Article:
Interestingly many people have their first panic attack in exactly the same circumstances that you describe. When we go to the airport we are often rushing to complete things, worrying about what we have forgotten and anxious to be on time. Hence we have elevated arousal levels and it doesn't take much in the way of added stress to trigger a panic attack.
Future panic attacks are still fuelled by elevated levels of arousal but also by the stories in your head about what may happen if it you were to experience that uncomfortable feeling again. Rather than convincing yourself that it is unlikely to happen again, strangely it is important to accept that you may have another attack. Acceptance is the opposite of struggle and struggle fuels anxiety. If the symptoms do occur again it is important to face them and ride the wave of the feeling as it comes and goes. No-one ever dies from a panic attack, stops breathing or indeed faints, despite the degree of discomfort associated with them. Like all uncomfortable feelings they come and go. Focus on them as if you were a curious scientist - in a detached way as if you were going to write a thesis on the topic. Watch the symptoms as they reach a peak and ease off. Focusing on your breath using a breathing technique like the one described above will help as you wait for them to pass.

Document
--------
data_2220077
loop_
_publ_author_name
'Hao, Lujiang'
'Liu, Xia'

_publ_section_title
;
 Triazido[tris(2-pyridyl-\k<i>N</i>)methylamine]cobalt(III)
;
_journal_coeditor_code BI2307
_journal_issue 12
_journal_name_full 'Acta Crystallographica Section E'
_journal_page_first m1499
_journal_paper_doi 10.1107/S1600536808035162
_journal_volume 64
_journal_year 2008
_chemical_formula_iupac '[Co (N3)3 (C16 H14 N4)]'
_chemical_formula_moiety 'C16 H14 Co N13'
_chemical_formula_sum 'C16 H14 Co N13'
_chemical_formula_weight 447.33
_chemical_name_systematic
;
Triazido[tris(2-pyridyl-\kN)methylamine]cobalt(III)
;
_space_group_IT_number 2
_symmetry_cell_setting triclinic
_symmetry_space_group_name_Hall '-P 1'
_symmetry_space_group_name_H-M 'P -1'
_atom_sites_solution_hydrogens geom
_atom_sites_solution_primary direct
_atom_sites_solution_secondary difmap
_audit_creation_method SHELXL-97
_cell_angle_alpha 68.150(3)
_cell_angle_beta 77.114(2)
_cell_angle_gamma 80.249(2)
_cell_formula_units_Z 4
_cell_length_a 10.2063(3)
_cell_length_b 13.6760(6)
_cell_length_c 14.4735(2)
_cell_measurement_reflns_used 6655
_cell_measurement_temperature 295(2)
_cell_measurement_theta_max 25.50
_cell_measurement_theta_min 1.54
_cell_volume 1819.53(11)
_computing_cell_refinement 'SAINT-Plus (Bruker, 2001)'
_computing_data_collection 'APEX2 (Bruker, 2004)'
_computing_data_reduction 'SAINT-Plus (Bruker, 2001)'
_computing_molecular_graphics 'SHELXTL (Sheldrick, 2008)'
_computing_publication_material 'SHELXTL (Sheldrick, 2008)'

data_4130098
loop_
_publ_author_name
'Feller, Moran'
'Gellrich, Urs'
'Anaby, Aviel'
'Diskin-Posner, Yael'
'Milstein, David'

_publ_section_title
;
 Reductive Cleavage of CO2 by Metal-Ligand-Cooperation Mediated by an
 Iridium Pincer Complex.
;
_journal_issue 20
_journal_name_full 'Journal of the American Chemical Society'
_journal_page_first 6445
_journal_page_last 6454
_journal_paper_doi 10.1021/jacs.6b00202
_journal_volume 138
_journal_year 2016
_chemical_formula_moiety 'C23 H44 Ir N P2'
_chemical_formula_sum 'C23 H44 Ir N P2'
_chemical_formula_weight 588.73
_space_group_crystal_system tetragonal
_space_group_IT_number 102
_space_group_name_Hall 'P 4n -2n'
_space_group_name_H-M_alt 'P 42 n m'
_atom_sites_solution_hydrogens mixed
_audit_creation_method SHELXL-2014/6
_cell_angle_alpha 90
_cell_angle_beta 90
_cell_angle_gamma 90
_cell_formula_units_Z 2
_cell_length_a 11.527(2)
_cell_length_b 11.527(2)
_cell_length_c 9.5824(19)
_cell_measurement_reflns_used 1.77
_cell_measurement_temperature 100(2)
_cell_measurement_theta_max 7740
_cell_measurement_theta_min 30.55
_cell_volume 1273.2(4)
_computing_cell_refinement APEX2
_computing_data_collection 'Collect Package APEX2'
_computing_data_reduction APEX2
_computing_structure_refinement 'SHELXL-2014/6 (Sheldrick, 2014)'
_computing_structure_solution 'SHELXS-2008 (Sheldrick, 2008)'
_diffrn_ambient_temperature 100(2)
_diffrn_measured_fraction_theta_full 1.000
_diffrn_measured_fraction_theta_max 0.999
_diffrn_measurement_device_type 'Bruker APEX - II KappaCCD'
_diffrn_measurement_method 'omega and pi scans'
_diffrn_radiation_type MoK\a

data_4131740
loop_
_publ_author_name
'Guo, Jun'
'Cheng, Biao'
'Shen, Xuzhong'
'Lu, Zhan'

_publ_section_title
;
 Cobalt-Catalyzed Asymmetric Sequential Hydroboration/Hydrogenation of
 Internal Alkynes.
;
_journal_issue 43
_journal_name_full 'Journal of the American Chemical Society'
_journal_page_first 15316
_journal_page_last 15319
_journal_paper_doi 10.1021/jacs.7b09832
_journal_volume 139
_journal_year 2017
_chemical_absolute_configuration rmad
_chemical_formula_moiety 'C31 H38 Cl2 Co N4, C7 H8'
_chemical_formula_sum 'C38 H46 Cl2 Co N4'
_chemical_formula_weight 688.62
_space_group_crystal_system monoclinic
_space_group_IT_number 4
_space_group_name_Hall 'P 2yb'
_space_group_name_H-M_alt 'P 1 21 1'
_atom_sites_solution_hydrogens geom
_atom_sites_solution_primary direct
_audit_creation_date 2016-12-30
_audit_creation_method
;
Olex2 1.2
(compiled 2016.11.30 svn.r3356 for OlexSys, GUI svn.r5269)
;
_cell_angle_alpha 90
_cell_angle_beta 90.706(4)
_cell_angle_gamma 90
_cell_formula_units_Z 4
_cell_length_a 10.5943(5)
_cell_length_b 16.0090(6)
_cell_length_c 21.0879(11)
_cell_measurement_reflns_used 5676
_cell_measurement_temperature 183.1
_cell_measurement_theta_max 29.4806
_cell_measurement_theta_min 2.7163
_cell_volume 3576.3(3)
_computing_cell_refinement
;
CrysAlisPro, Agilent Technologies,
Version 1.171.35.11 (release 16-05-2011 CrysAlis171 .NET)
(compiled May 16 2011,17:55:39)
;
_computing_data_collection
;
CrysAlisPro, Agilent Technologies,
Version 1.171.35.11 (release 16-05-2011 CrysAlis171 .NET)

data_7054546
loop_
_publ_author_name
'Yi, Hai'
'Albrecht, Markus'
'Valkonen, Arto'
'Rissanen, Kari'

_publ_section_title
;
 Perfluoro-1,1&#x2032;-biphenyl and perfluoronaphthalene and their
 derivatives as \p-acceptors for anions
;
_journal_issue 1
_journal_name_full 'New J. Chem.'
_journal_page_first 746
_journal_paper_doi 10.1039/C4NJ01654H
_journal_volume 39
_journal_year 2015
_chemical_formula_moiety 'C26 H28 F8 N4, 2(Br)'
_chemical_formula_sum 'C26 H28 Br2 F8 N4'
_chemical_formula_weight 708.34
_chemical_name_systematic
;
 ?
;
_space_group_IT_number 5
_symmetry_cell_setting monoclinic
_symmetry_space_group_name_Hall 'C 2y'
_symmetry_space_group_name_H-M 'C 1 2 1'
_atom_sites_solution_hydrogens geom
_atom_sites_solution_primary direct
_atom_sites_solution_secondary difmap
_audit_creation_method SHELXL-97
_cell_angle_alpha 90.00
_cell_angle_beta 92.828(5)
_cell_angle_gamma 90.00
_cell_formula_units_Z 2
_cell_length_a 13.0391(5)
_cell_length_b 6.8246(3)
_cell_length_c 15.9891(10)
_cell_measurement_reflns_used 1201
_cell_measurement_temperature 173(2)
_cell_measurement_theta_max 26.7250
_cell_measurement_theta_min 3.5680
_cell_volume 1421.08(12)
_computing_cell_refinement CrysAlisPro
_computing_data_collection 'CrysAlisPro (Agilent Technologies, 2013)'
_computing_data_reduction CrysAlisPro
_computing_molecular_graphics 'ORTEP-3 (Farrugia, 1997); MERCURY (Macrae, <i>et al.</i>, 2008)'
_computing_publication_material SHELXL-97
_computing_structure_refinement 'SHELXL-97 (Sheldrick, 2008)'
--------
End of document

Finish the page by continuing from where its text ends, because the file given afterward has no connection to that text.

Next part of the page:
Sleep problems start in a similar way. When we TRY to get to sleep we tell ourselves we MUST sleep or we will be ‘cactus’ in the morning. By doing this we fuel our tension and are ultimately too tense to sleep. When we become anxious about what might happen, we tense up and of course fuel our anxiety, hence potentially bring on the panic attack.
One of the books I often recommend to my clients is “Hope and Help for Your Nerves” by Dr Claire Weekes. It's an oldy but a goody and it has changed so many people's lives… people who have suffered chronically from panic attacks.
Overall, the trick to ensuring that panic attacks don't become a chronic issue is to face anxiety when it comes and wait for it to pass. It is also about looking after yourself and balancing your life so that you avoid prolonged periods of high levels of tension. Good luck.
Report this post
You must be a HealthShare member to report this post.
to your account or
now (it's free).